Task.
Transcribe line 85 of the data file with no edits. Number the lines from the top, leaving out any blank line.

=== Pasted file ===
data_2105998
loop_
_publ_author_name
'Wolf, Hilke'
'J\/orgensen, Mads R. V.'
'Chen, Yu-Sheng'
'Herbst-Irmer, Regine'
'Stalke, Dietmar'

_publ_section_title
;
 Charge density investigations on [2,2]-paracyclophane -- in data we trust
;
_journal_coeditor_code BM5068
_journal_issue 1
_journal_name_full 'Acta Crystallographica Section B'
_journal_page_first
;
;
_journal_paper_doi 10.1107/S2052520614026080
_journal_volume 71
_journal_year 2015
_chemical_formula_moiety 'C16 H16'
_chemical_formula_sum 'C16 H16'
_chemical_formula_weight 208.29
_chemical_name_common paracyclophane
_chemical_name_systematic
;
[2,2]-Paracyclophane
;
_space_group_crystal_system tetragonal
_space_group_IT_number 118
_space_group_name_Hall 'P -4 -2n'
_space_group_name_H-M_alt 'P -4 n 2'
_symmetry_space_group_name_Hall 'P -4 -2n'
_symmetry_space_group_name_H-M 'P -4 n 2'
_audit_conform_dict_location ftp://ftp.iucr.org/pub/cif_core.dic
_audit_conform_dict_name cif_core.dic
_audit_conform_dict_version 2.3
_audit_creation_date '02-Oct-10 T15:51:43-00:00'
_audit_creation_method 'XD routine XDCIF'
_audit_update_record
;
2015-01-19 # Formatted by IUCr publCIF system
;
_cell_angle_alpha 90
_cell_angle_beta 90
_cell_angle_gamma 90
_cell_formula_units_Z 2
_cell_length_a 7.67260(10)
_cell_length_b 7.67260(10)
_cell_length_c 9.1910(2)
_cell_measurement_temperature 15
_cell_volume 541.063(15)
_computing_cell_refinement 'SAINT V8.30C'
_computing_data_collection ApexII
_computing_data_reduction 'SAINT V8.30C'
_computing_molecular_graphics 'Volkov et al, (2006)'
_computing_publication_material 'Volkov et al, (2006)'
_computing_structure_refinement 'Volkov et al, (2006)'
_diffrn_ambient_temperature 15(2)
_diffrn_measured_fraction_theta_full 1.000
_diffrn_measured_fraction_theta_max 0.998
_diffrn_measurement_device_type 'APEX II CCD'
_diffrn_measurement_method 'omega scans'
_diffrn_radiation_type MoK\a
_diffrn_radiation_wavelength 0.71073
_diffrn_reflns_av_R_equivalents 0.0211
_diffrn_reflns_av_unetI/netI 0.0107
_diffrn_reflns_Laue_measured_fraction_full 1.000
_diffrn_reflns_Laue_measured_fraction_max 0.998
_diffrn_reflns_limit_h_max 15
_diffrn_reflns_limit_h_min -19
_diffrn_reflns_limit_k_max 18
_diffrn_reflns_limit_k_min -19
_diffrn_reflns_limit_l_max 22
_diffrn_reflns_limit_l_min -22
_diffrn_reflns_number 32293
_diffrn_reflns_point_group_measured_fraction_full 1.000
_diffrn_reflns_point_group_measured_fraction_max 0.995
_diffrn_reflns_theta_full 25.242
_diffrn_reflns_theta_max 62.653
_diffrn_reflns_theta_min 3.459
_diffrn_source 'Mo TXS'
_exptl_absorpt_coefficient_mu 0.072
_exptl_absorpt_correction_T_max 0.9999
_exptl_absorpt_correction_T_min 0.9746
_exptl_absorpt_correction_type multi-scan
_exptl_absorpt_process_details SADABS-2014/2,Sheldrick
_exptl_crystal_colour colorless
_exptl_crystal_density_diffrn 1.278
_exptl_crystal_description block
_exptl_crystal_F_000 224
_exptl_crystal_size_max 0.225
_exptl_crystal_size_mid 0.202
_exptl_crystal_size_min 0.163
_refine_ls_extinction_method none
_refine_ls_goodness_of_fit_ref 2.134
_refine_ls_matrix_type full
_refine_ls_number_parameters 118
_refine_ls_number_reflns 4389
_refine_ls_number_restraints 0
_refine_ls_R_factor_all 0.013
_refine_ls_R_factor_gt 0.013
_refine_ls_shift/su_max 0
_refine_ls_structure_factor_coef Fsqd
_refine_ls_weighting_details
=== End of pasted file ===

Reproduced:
_exptl_absorpt_correction_T_max 0.9999